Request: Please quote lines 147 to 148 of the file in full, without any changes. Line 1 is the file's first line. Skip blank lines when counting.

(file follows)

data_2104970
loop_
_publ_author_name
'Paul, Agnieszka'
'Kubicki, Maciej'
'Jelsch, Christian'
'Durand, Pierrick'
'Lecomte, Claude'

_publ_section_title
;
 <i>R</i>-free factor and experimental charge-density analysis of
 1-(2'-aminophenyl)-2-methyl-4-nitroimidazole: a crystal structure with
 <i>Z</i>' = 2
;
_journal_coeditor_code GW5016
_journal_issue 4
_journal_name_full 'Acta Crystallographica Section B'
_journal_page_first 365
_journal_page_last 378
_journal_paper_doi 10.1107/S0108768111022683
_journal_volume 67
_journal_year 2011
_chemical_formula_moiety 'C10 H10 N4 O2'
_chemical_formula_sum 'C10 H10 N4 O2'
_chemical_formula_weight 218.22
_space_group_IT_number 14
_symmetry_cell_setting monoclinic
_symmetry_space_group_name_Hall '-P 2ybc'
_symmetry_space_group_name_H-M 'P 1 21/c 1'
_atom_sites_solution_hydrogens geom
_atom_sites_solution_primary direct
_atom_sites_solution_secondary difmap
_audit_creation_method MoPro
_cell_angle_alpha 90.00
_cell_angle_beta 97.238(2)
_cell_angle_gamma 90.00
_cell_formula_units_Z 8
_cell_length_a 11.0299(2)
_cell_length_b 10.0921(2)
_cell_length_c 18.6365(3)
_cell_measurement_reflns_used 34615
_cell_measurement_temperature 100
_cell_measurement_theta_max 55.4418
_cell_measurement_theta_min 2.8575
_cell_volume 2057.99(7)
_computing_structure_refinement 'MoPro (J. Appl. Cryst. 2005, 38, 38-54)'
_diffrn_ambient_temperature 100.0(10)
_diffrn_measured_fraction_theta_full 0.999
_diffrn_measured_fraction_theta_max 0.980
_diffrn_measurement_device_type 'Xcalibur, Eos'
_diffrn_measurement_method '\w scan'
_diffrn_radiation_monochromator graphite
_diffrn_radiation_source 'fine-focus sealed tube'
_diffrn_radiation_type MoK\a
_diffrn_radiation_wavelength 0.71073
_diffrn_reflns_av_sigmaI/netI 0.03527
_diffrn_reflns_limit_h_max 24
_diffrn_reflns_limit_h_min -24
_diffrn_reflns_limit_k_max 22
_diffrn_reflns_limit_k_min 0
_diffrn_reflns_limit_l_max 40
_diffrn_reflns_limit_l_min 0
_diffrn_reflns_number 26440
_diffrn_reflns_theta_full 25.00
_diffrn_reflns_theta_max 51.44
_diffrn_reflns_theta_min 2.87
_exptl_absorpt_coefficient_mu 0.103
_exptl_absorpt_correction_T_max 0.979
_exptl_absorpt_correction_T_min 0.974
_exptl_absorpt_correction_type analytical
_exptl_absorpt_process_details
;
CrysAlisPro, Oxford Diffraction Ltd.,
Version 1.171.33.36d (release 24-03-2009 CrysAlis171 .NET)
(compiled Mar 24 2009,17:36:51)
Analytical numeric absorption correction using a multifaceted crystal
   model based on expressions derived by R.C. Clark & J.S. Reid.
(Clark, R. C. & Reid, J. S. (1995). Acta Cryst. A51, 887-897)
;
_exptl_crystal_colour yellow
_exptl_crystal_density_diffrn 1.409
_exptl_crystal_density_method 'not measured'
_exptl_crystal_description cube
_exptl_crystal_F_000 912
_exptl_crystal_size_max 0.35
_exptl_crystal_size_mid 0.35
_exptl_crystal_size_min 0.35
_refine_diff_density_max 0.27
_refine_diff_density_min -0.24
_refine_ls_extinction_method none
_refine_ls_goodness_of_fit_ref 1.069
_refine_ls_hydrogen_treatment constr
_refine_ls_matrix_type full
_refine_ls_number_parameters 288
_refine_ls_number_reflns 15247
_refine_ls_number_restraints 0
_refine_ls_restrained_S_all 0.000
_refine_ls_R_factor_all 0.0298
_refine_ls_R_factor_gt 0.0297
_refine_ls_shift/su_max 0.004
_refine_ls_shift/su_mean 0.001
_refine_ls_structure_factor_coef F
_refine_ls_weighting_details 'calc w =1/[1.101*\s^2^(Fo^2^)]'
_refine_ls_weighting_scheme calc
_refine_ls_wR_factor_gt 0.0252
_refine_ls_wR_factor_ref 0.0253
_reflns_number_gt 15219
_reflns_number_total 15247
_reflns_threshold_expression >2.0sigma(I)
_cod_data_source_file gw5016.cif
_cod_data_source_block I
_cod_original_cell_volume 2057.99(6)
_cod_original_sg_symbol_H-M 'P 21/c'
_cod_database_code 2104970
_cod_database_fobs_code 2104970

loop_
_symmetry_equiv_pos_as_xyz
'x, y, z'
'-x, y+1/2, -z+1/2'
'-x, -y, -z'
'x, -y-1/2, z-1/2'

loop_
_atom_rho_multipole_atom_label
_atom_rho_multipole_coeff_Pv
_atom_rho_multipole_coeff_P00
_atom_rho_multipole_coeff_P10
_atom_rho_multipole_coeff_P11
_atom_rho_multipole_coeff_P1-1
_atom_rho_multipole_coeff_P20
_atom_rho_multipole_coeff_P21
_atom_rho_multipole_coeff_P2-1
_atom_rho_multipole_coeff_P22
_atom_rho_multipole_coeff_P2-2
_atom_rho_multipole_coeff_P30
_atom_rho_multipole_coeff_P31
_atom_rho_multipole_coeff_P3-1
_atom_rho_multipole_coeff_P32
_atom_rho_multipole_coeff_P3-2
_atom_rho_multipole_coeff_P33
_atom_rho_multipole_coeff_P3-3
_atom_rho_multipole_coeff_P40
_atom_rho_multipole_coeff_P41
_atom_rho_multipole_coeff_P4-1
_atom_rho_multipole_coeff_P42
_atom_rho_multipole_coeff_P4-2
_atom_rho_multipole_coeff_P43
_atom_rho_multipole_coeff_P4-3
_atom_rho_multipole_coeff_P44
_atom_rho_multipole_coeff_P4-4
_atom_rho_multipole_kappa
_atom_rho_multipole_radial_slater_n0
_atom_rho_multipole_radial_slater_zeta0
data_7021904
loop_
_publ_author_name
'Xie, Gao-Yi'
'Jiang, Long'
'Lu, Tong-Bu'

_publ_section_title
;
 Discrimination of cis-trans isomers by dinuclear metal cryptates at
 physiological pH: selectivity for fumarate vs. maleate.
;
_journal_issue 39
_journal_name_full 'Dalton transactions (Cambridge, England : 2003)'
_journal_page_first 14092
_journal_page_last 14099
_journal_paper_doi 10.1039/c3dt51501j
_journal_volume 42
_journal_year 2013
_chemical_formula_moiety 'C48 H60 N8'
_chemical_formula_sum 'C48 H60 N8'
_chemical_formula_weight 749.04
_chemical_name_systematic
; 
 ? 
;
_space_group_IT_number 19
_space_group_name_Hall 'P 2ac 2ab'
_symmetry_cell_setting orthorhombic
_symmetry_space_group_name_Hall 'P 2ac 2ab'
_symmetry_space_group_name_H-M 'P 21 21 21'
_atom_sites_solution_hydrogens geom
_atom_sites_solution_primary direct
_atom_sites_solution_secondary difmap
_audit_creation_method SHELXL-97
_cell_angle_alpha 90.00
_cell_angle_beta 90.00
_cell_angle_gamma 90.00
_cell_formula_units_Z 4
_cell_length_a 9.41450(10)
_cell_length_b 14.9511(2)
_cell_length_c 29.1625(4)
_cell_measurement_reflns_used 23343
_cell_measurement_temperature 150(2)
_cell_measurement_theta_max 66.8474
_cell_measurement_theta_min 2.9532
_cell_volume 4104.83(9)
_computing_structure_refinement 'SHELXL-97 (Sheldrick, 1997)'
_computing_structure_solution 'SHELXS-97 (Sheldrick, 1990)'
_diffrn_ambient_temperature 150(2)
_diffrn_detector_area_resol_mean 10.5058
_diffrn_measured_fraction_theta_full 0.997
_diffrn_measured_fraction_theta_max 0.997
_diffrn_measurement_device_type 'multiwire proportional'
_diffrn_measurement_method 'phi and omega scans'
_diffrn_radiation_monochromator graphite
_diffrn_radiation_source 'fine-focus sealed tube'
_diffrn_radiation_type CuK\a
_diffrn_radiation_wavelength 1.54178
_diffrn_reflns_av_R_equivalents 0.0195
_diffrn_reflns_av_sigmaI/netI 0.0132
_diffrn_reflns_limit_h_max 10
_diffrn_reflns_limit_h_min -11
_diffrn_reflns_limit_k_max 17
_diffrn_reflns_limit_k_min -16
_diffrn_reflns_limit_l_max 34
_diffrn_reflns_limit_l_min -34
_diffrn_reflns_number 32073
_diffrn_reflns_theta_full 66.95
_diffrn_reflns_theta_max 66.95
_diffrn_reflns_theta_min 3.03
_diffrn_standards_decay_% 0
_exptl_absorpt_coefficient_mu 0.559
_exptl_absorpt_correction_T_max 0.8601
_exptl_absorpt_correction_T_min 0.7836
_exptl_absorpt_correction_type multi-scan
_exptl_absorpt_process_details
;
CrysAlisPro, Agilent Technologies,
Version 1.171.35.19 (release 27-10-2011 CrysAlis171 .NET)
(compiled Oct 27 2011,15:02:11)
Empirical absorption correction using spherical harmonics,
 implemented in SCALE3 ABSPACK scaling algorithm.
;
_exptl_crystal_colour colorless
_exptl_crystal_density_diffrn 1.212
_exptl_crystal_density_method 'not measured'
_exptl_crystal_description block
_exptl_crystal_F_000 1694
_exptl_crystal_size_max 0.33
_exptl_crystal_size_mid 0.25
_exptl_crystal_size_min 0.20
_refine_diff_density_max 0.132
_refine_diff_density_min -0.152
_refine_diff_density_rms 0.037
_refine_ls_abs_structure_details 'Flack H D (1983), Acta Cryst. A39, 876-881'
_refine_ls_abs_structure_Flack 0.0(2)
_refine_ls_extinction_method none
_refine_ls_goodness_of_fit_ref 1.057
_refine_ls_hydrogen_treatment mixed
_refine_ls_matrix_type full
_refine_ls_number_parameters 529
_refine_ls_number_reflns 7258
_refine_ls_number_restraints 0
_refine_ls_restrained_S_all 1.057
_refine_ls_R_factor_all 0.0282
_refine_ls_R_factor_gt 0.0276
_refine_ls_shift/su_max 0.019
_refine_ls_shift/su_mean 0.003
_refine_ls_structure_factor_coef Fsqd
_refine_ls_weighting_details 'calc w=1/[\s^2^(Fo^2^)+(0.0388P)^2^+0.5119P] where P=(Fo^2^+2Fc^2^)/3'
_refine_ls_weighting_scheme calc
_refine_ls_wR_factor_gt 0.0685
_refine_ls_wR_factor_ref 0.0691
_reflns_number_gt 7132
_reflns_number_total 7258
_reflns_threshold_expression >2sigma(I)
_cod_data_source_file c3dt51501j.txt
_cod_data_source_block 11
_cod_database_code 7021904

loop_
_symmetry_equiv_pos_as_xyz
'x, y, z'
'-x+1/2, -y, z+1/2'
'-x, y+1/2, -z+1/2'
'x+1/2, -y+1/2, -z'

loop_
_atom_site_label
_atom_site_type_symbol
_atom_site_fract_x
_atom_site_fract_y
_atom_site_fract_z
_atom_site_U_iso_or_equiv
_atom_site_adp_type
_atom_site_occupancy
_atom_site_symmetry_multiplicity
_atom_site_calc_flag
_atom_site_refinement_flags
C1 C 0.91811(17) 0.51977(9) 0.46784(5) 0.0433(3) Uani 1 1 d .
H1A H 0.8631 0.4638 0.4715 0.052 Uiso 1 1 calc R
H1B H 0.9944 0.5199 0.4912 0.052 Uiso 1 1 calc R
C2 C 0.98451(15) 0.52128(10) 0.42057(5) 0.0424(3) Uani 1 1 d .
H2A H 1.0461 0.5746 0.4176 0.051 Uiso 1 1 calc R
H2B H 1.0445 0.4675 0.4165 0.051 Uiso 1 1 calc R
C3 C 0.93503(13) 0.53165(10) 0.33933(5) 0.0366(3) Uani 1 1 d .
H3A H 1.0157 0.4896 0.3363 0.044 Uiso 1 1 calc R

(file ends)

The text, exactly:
_atom_rho_multipole_coeff_P4-3
_atom_rho_multipole_coeff_P44